A ‘rebirthed’ Newcastle Maritime Museum Society (NMMS) wants council to broaden its scope from a “small display in [the city’s] general museum.”
Society members, at a meeting on Monday (26 August 2019), chose to continue negotiations and explore all options for the 7500-piece collection.
President Bob Cook said Newcastle is arguably the most significant maritime heritage city in Australia but has no waterside maritime museum.
Every other port city does.
We are asking Council to apply its role of ‘working with the community it serves’ to help us find a way to achieve something more valuable from our rich maritime heritage,” said Mr. Cook.
We ask for Council’s help to respect and promote the efforts of hundreds of citizens over the last 47 years in forming this collection and using the entire collection to make this part of our history relevant to future generations.”
Australia’s largest maritime history deserves Australia’s best maritime interpretation.”
This city can do better than a small display in our general museum.”
Mr. Cook said members were not impressed by the “fabricated pressure” applied by City of Newcastle giving NMMS an ultimatum of seven days to hand over the collection.
The society is committed to working with council and still seek its co-operation to find a better solution during the remaining 13 months of the storage facility at Carrington.”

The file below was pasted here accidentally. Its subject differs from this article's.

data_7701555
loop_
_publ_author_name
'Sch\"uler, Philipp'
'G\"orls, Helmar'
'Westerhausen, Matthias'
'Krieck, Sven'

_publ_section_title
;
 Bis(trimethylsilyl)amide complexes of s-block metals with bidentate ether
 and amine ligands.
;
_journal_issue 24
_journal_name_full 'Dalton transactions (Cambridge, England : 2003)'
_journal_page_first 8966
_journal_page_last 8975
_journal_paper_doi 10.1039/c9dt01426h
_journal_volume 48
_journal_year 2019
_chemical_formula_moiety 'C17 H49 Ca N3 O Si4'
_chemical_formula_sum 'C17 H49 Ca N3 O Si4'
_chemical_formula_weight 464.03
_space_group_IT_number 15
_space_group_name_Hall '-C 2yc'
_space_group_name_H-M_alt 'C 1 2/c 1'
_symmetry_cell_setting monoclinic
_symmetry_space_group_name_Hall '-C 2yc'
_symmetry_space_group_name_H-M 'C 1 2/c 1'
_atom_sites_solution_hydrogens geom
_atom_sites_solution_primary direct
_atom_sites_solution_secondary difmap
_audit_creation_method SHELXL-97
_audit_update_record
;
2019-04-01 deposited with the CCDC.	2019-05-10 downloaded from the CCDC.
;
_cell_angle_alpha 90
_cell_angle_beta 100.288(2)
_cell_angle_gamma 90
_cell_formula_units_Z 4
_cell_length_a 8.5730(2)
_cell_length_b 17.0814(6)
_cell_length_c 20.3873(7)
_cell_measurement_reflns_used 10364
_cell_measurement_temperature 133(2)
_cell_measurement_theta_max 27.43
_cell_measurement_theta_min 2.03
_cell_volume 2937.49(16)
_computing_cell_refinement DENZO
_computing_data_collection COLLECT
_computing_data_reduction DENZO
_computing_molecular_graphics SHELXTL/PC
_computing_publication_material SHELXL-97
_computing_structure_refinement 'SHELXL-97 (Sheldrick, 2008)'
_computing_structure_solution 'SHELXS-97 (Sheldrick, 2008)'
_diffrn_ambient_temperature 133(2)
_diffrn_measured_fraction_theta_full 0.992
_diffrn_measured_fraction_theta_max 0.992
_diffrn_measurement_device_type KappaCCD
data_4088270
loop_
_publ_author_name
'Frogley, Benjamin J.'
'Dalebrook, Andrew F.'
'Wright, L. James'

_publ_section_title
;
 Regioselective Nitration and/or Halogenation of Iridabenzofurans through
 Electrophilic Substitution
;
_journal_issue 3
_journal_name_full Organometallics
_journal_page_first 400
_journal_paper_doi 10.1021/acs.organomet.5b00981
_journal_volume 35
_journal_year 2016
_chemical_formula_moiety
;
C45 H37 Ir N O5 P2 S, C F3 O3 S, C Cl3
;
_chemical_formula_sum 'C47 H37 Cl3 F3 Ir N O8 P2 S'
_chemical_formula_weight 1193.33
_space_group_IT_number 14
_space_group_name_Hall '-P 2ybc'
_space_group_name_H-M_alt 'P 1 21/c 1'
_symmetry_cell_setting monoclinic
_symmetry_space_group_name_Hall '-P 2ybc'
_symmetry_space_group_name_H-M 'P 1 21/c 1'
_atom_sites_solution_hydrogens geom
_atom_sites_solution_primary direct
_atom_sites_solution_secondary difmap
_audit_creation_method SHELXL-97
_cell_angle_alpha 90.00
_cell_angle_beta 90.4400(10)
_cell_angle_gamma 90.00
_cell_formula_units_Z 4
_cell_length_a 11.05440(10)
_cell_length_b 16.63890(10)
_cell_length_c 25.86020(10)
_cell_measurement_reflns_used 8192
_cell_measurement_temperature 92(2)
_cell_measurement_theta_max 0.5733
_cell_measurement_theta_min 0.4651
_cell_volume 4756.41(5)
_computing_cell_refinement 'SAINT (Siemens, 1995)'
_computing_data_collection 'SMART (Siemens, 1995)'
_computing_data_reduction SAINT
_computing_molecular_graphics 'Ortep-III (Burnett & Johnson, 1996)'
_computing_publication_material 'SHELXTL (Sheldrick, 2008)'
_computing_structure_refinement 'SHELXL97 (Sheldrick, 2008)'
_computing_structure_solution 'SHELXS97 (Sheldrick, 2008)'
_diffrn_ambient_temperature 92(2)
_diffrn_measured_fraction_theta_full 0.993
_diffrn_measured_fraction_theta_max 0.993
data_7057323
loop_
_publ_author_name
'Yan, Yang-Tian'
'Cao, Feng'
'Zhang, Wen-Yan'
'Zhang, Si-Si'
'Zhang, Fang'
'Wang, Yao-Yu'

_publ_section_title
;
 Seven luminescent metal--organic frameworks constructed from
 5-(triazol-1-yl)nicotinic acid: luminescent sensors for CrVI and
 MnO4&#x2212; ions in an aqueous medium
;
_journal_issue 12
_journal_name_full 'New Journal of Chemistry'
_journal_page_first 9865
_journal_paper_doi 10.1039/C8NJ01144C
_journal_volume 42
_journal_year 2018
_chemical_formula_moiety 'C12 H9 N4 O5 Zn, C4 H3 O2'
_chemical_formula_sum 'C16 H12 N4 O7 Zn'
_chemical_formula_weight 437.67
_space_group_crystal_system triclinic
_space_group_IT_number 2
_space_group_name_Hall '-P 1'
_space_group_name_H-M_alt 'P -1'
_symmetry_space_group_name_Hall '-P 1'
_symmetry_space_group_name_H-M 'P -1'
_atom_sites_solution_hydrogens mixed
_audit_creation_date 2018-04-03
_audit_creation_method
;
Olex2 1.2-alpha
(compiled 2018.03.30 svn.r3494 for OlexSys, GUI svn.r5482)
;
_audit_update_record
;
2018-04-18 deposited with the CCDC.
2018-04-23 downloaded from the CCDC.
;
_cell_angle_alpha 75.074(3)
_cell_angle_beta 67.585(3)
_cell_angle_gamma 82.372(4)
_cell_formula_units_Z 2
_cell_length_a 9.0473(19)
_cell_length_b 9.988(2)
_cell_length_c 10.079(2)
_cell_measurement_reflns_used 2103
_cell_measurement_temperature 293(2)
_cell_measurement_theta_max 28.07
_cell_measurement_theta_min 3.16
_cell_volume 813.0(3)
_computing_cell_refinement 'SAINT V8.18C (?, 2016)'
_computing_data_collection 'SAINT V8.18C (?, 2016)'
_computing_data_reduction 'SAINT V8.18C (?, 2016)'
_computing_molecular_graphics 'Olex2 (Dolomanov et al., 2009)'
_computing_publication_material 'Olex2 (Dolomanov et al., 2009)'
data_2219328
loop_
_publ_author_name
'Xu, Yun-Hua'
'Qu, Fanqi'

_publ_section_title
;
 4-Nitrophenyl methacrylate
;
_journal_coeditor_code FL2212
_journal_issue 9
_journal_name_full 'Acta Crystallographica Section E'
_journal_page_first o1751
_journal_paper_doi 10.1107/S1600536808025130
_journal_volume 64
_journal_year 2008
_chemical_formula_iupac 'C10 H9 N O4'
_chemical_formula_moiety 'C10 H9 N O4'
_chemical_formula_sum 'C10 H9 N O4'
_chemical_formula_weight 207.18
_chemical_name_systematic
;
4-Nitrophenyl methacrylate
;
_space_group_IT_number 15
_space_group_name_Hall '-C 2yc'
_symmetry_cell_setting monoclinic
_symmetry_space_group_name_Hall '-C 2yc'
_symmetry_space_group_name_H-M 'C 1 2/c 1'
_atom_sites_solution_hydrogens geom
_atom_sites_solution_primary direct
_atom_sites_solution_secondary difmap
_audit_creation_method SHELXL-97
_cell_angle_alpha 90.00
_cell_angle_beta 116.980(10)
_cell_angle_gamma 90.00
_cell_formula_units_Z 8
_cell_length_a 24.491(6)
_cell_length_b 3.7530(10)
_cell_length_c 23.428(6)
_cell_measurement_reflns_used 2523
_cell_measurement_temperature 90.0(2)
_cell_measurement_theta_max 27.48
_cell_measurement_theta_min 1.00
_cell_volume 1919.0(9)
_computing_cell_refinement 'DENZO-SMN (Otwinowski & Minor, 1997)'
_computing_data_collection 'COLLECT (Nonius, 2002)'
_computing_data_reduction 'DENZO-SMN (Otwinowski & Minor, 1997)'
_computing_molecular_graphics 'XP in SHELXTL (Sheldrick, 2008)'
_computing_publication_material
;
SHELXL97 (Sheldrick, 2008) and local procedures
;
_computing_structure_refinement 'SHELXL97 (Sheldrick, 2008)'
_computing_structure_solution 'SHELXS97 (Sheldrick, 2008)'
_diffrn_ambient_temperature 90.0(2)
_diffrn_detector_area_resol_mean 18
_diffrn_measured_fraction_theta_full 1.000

A special general meeting of members will be held within six months to report on progress.
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The Newcastle Maritime Museum Society was formed in 1976 at Lambton Mechanics Institute.
It moved to Fort Scratchley and then in 2008 to the A Shed at Honeysuckle in 2008 – its location on the foreshore at Honeysuckle for a decade until NMMS voted to wind-up operations on 21 May 2018, due to the mounting cost of running the museum and a lack of volunteers.
Newcastle City Council helped store the collection since the museum’s closure, but wishes to incorporate it into the Newcastle Regional Museum’s collection.
The NMMS opposes this and continues to pursue a stand-alone museum on Newcastle Harbour.
The museum’s former location at Honeysuckle was the heritage-listed building “A Shed” owned by the Hunter Development Corporation.